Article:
I Carry: Smith & Wesson SD9 2.0 Pistol in a N8 Tactical Holster

Today on I Carry we have a Smith & Wesson SD9 2.0 pistol in a N8 Tactical holster with a Buck knife.

by
posted on March 29, 2024

Firearm: Smith & Wesson SD9 2.0 (MSRP: $349)

New for 2024 is the Smith & Wesson SD9 2.0, the company’s updated and upgraded entry-level striker-fired, polymer-frame pistol. Building on some of the excellent M2.0 upgrades to its M&P line of handguns, Smith & Wesson applied the same sort of useful changes to the SD9. There’s now a flat-face, bladed-safety trigger that replaces the hinged version found on the original SD9,  slide serrations are more prominent to assist in administrative manipulations, and the grip texture is slightly more aggressive as well.

Sizewise, the SD9 2.0 is close to the Glock G45/G19X, where the slide and overall length are compact, but the grip is closer to full-size. Overall length of the SD9 2.0 is 7.2 inches with a 4-inch barrel, and height is 5.5 inches. This extra height encompasses a 16-round magazine, and gives plenty of room for a full, three-finger strong-hand grip. A two-slot accessory rail for lights, lasers and other accessories is on the dustcover, as is pretty much expected for a modern defensive pistol.

It's clear that many of the upgrades Smith & Wesson has made to the SD9 2.0 have been geared toward making it more comfortable in the hand and therefore easier to shoot. The trigger, while not as good as the trigger on the M&P M2.0, is pretty decent. The SD9 2.0 has no sharp edges to catch on the draw, points well and has enough heft that it’s not unpleasant to shoot, yet is still light in the holster. The SD9 2.0 doesn’t feel like an entry-level gun on the range, and that’s a significant accomplishment for the engineers at Smith & Wesson.

Bottom line on the new Smith & Wesson SD9 2.0? If you’re looking for a handgun for carry, home defense or both, it’s absolutely going to do the job well. Don’t let the price fool you; about the only thing lacking in the new SD9 2.0 is the number of magazines - you only get one magazine. That’s a personal peeve of mine, especially when the pistol in question isn’t as common as a Glock or SIG; however, the first-generation SD9 magazines will work, so there should be a good number out there. Other than that, the Smith & Wesson SD9 2.0 shoots well, works reliably and has an MSRP less than $350. Affordable options that work well are some of my favorites, and are definitely worth consideration.

Holster: N8 Tactical Multi-Flex (MSRP: $49.95)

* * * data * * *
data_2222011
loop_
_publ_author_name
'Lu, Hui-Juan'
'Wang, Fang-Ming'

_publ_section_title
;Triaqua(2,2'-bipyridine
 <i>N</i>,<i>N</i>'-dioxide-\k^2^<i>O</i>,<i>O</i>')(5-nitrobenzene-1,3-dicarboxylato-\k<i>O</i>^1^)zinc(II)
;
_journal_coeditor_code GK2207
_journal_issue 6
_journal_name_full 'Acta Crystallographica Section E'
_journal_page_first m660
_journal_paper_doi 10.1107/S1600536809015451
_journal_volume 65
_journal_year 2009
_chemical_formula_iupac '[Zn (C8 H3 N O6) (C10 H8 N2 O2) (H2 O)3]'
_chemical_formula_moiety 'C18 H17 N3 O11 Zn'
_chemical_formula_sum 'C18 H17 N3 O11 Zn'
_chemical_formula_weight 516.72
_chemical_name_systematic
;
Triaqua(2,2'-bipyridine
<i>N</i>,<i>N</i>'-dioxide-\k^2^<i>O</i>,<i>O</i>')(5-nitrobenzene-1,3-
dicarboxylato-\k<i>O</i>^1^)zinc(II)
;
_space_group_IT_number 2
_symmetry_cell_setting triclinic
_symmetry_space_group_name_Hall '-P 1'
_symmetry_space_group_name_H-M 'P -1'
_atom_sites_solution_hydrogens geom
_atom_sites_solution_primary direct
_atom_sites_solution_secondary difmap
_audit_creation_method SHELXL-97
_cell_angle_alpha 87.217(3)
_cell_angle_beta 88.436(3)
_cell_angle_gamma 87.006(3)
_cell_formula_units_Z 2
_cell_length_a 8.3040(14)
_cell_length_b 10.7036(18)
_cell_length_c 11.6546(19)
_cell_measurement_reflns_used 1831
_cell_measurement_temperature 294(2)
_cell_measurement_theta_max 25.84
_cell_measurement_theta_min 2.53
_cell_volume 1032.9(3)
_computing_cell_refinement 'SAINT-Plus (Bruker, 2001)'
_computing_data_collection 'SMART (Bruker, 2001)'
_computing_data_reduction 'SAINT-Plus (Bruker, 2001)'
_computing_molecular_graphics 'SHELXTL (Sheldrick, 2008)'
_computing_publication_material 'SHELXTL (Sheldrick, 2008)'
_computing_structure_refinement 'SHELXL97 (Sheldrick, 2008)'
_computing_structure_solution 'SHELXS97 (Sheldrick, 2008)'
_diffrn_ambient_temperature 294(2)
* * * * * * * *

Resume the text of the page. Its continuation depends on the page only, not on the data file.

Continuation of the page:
I’m generally not a fan of “one size fits most” anything, but especially when it comes to a holster for a concealed-carry firearm. As a general rule, you want the holster to be specifically molded for the exact firearm you’re carrying, and previous multi-fit holsters tend to work best when used for similar families of pistols; like 1911s or medium-frame revolvers. N8 Tactical has introduced the Multi-Flex Holster in two sizes to offer a workable, one-size-fits-many option. As we often feature firearms in “I Carry” that don’t have a lot of holster options, the Multi-Flex is an appealing idea.

Screw-adjustable retention points can be found in several areas around the Multi-Flex. There are adjustments at the trigger guard, at the muzzle, and on both sides where the belt clips attach. In addition, smaller screws on the edges help eliminate wobble in the fit, allowing the user to dial in the holster pretty close to a custom mold. Both belt clips and tuckable metal inside-the-waistband clips come with each Multi-Flex holster so you have the ability to use it as a concealed holster inside the waistband or wear it outside the waistband as we show here.

Accessory: Buck Knives Trace pocketknife (MSRP: $59.99)

Rounding out today’s kit is a Buck Knives Trace pocketknife, which continues the utilitarian and affordable theme of the Multi-Flex holster and SD9 2.0 pistol. The Trace offers a 3.2-inch, 7Cr17MoV steel, drop-point blade with partial serrations and a skeletonized, anodized aluminum handle. Overall weight is slightly less than 4 ounces, and a liner lock system is used to keep the blade open when needed.

A ball-bearing design helps open the blade using the flipper mechanism, making it easy to open and close with one hand. The metal pocket clip is reversible for left- or right-pocket carry, and the Trace has jimping on the top of the blade for greater stability when used for cutting tasks. The Trace is available in bronze and orange in addition to the blue model we have in today’s kit, and Buck even offers engraving on the blade for a slight upcharge.

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